Tom Krcha's FlashRealtime

Hey amigo!
I am Tom Krcha, Gaming Evangelist at Adobe. These are my notes

Tip: Close Your Android AIR App on Back Button

October 13th, 2010

While developing AIR for Android apps, you should consider whether you need your apps to run in the background, especially if they are highly intensive graphic games.

To make your users even happier, it’s a good idea to close your app when the Back or Home button is pressed to free CPU and memory. Multitasking is a great thing, but if your app doesn’t need to be open, it’s better to close it and maybe save the state of your application. You can read this article on saving state in AIR applications for iOS devices (same should work for Android).

My fellow evangelist Mark Doherty sent me this code, which does the job. It can be helpful to you, so sharing:

Register handlers:

	NativeApplication.nativeApplication.addEventListener(Event.ACTIVATE, handleActivate, false, 0, true);
	NativeApplication.nativeApplication.addEventListener(Event.DEACTIVATE, handleDeactivate, false, 0, true);
	NativeApplication.nativeApplication.addEventListener(KeyboardEvent.KEY_DOWN, handleKeys, false, 0, true);

Define handlers:

private function handleActivate(event:Event):void
	NativeApplication.nativeApplication.systemIdleMode = SystemIdleMode.KEEP_AWAKE;
private function handleDeactivate(event:Event):void
private function handleKeys(event:KeyboardEvent):void
	if(event.keyCode == Keyboard.BACK)

Good luck!

Local Flash Peer-to-Peer Communication over LAN (without Cirrus/Stratus)

August 27th, 2010

native-ip-multicast-small Some of you guys were probably wondering how to establish P2P connections in the local network (LAN) without Adobe Cirrus. Yes. It’s possible. Using native IP-only multicast. Let’s build a simple chat with Posting. Adding Multicast broadcast is just a simple next step which I am sure you can accomplish by yourself with few hints from my article about Multicast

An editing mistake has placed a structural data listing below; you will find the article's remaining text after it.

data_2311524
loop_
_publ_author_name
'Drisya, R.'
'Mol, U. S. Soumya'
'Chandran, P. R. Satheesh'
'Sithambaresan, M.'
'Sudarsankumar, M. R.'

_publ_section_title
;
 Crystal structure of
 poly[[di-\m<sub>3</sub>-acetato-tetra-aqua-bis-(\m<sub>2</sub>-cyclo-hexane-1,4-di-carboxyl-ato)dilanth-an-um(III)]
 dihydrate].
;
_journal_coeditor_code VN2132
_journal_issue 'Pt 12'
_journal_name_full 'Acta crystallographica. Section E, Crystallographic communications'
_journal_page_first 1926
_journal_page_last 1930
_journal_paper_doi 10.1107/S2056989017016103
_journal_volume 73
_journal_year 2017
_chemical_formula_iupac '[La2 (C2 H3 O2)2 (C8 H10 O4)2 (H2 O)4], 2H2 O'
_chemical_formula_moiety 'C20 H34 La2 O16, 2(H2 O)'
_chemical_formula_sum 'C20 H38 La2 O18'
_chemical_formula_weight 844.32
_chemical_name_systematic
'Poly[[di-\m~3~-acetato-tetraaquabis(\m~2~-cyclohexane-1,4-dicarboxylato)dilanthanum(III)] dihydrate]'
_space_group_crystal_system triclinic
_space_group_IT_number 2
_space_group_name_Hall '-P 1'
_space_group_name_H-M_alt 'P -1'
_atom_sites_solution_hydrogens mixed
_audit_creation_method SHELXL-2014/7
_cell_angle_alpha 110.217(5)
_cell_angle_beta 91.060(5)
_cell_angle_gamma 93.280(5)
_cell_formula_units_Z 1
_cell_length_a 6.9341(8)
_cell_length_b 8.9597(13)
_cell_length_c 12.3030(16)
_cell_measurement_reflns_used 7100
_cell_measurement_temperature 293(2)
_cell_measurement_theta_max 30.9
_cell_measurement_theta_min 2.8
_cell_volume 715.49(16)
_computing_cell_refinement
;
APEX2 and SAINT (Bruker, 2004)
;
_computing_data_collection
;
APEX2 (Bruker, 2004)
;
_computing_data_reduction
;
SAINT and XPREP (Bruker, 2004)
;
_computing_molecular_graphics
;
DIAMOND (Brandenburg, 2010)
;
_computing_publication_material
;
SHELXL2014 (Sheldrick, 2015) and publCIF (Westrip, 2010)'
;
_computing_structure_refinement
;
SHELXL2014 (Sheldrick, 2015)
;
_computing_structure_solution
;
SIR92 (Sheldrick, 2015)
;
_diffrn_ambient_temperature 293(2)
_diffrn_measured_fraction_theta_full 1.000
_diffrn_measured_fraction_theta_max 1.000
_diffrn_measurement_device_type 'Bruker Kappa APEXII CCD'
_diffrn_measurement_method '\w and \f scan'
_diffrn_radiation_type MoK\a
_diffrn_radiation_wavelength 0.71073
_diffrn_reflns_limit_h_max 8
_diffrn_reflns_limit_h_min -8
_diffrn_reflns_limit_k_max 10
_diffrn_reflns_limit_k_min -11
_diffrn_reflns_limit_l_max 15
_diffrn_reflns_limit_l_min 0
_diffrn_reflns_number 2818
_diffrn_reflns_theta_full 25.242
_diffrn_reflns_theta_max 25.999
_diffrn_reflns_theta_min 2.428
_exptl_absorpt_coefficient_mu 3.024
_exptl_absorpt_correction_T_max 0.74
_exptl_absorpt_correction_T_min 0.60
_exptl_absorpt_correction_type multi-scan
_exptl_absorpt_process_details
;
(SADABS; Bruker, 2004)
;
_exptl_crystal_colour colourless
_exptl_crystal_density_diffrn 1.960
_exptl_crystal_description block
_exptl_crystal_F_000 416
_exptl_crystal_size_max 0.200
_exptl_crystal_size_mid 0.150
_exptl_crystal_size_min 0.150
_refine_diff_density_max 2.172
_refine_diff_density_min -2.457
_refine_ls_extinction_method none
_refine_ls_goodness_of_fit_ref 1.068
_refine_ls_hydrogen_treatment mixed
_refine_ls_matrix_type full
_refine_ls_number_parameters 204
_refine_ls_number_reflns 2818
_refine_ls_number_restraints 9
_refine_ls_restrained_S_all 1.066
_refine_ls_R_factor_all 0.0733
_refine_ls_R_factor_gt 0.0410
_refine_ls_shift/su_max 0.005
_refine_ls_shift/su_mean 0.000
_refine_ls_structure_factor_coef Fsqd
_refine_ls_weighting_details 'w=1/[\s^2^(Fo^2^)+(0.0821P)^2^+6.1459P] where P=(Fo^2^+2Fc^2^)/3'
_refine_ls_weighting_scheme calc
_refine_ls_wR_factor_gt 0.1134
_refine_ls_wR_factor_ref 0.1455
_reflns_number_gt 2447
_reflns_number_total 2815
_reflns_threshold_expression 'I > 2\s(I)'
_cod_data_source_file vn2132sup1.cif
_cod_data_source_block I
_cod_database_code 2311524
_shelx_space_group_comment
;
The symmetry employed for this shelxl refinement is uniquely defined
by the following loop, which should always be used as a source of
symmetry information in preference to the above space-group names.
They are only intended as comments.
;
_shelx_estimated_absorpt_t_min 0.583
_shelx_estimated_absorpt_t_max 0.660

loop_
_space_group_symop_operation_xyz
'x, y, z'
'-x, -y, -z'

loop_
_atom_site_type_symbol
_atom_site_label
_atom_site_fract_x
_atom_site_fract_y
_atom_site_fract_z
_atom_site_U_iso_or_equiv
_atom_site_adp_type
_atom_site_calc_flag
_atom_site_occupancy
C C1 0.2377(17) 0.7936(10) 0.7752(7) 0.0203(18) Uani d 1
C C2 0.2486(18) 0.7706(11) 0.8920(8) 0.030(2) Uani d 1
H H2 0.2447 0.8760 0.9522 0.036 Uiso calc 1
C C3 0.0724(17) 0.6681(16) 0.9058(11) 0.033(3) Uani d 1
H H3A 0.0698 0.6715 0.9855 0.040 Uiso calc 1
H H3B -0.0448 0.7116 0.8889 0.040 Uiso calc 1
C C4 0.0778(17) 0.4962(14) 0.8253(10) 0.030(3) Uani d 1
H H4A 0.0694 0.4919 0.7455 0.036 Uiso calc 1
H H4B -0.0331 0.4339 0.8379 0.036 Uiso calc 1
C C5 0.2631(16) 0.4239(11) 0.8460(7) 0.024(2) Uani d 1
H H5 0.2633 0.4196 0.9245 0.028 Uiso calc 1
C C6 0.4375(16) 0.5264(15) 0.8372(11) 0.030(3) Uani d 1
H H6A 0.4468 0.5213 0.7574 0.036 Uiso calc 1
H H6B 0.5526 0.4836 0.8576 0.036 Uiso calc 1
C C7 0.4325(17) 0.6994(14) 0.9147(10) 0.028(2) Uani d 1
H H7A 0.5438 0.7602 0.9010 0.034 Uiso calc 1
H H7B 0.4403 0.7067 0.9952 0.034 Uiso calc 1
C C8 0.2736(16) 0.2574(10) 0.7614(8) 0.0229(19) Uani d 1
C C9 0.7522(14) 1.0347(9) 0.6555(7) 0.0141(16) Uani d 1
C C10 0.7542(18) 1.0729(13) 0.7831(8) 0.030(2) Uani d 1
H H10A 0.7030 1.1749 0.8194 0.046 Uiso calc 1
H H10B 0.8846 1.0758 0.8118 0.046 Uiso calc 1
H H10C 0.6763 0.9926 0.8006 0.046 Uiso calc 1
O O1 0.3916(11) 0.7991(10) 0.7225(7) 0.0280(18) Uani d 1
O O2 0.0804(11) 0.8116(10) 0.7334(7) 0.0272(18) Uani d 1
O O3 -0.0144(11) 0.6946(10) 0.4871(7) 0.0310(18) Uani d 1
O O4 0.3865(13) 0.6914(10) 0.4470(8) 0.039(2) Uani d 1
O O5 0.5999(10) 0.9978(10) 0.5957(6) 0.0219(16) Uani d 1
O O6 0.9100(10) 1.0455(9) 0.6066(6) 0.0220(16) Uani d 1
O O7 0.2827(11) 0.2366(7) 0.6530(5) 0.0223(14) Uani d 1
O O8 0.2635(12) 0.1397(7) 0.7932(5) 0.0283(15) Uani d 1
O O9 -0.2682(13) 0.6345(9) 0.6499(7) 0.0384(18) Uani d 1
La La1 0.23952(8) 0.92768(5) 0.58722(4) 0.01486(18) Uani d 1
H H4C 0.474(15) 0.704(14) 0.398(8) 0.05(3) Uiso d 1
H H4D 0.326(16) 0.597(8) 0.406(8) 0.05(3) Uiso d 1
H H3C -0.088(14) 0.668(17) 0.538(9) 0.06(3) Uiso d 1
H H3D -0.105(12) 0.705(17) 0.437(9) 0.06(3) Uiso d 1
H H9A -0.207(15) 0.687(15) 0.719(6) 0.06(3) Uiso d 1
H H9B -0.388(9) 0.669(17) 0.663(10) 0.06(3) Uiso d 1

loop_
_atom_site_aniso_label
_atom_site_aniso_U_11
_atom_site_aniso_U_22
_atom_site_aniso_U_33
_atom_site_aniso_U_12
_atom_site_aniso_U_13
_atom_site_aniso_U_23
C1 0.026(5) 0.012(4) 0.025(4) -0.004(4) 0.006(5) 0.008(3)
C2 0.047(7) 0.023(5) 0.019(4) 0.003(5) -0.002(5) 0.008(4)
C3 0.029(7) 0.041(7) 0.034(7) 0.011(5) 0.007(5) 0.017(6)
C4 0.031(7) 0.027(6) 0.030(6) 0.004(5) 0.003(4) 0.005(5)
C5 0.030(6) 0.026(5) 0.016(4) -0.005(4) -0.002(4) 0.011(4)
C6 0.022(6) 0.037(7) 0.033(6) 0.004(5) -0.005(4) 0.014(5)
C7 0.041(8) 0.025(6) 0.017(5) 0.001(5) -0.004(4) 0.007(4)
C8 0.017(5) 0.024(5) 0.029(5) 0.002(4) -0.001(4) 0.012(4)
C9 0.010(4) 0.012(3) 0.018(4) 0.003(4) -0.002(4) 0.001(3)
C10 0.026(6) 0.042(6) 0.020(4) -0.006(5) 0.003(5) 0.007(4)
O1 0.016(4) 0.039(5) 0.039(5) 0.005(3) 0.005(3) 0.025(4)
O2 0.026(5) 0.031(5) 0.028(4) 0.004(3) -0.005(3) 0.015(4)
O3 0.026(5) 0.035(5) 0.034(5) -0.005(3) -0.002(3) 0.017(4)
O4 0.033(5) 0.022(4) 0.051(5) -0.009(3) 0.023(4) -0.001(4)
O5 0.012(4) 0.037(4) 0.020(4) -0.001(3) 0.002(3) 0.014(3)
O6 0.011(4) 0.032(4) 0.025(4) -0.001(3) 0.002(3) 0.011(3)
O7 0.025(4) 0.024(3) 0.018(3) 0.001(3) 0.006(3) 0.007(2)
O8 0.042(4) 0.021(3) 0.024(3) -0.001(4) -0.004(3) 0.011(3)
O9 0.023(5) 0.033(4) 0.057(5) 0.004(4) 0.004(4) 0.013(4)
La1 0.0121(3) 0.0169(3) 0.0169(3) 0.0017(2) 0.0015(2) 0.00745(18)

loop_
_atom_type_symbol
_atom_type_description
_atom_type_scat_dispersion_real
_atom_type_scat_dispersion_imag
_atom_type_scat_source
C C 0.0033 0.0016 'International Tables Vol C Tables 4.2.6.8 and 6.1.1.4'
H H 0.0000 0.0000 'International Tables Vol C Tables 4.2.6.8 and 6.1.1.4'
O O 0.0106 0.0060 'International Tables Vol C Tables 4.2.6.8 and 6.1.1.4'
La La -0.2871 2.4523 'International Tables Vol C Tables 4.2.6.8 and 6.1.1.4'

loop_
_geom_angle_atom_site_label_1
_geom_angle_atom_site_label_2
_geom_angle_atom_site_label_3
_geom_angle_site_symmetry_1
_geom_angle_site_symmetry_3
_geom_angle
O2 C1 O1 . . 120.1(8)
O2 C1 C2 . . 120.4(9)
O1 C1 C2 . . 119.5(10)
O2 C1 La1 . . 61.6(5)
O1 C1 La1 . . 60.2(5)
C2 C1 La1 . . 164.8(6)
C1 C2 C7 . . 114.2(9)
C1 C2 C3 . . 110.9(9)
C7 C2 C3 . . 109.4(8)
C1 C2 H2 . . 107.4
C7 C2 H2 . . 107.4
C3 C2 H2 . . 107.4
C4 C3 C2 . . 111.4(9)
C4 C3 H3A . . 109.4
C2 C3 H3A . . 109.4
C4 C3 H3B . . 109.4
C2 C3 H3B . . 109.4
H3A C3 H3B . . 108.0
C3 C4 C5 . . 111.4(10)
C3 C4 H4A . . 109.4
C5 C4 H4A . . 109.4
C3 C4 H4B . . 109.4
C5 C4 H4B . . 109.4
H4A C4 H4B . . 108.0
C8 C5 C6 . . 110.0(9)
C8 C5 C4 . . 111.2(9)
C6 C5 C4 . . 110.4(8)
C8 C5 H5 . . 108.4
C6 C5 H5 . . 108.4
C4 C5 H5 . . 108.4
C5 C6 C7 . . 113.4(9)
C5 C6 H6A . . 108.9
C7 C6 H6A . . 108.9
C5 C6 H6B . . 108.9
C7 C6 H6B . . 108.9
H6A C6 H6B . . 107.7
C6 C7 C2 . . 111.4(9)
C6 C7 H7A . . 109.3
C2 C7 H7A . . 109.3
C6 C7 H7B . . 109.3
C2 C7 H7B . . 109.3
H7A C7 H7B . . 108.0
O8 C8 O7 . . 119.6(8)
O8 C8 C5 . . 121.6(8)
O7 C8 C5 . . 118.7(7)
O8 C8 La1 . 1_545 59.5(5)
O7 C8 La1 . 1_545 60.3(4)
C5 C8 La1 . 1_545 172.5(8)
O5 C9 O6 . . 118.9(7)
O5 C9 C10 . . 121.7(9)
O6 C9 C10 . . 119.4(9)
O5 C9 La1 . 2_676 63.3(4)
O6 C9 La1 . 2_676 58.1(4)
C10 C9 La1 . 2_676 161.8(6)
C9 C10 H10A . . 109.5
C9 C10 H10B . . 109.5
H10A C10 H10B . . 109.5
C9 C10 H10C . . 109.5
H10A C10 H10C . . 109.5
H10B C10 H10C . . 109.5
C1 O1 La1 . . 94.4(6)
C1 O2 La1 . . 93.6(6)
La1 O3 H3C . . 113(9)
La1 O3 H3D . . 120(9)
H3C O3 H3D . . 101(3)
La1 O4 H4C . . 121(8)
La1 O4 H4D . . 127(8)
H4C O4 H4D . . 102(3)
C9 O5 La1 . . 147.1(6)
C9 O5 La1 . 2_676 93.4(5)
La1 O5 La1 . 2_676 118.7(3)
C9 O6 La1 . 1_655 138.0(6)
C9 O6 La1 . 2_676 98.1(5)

Open an IP Multicast connection. This can be done by specifying connection string as “rtmpf:”. Note, that this technique cannot be used for one-to-one communication. So no DIRECT_CONNECTIONS with NetStream, but you can do all RTMFP Group operations.


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Video-on-Demand over P2P in Flash Player 10.1 with Object Replication

July 28th, 2010

In the previous tutorial File Sharing over P2P in Flash Player 10.1 with Object Replication we went through the Object Replication basics. And you can see that the Receiver is requesting packets one by one. That’s not suitable for the real world app, but it’s good for testing on a LAN to see the progress. In the real world app, you can immediately request all packets using NetGroup.addWantObjects(beginIndex, endIndex);.

Transferring VoD video over P2P

Let’s get something real with Object Replication. The use-case I like most is a Realtime P2P Distributed System for Video-on-Demand.
Video-on-Demand P2P Object Replication Scheme
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File Sharing over P2P in Flash Player 10.1 with Object Replication

July 14th, 2010

Read also: Video-on-Demand over P2P in Flash Player 10.1 with Object Replication

Object Replication

Object Replication is the most lowest-level P2P access available in Flash Player 10.1 (followed by Multicast, Posting and Directed Routing). It basically enables you to send chunks of data between peers. Object Replication is the only P2P access method that guarantees that all data will be transferred to all receiving peers.



I’ve built this simple file sharing application, which basically loads a file and then you start sharing it. Open another client to start receiving the file.

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Multicast Explained in Flash 10.1 P2P

July 1st, 2010

Multicast is one of the features of Flash Player 10.1 and it enables you to distribute NetStreams across the peer-to-peer mesh. It can be audio, video or even pure data stream (AMF3) - the data stream can be very handy for games, it’s much better for such purpose (like sending realtime positions, directions) than using Posting as Posting is more optimized for large number of senders to send something - like chat, status change and so on.

Difference between Unicast and Multicast

Unicast simply delivers streams from a server to n clients. For this purpose you can use Flash Media Server and TCP protocols such as RTMP/T/S/E or HTTP protocol. Unicast also costs you a lot of resources -> 1 MBps stream delivered to 1000 clients means 1 GB upstream from server - which is CPU demanding and network transit is also huge.

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